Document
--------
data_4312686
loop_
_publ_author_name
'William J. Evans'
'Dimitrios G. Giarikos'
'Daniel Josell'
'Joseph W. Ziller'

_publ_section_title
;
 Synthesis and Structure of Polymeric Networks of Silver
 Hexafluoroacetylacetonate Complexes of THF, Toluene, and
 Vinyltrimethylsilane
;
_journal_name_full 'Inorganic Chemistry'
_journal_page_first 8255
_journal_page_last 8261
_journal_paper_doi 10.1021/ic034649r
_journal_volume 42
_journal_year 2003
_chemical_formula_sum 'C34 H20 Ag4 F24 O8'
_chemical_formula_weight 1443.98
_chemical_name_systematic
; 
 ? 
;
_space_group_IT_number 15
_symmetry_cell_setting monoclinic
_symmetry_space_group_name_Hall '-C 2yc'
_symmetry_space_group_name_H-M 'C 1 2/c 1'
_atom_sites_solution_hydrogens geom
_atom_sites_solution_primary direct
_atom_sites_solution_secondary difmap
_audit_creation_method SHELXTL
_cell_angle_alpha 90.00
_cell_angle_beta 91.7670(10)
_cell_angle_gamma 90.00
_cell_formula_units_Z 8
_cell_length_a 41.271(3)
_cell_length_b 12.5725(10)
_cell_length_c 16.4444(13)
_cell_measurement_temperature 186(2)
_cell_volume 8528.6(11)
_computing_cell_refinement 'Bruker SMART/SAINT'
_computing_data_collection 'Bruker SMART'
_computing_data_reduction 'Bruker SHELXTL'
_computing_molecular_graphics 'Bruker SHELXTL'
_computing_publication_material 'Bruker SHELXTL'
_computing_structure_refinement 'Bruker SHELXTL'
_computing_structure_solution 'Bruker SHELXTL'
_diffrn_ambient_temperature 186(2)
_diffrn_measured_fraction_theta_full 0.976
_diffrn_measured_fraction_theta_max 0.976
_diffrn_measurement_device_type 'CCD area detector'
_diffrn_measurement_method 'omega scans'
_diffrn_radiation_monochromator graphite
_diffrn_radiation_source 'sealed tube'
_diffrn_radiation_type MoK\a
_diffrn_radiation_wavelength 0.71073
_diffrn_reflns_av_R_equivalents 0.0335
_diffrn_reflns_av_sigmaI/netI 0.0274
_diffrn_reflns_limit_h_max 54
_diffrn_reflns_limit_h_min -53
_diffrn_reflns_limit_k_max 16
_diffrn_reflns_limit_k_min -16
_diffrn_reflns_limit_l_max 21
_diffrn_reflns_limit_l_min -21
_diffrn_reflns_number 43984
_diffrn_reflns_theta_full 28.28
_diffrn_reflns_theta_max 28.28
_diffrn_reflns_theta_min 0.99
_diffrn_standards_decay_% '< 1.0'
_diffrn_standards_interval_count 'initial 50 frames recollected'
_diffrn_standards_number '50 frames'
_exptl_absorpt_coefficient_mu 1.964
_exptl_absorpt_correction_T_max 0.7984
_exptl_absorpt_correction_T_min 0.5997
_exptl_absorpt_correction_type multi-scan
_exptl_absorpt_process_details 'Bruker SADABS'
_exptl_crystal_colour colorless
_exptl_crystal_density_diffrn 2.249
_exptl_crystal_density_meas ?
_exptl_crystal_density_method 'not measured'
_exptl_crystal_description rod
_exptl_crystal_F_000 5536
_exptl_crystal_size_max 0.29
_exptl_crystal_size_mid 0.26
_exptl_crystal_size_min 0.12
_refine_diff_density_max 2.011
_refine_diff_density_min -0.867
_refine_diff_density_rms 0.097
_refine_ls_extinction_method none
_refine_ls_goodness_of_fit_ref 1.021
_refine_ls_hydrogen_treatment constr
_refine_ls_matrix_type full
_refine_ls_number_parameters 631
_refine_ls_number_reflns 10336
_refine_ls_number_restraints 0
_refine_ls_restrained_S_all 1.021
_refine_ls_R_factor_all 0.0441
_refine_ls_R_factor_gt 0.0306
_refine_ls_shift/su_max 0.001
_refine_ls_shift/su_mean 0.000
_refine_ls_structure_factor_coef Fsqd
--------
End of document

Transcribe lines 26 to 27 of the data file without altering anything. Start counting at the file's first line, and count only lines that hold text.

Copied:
_space_group_IT_number 15
_symmetry_cell_setting monoclinic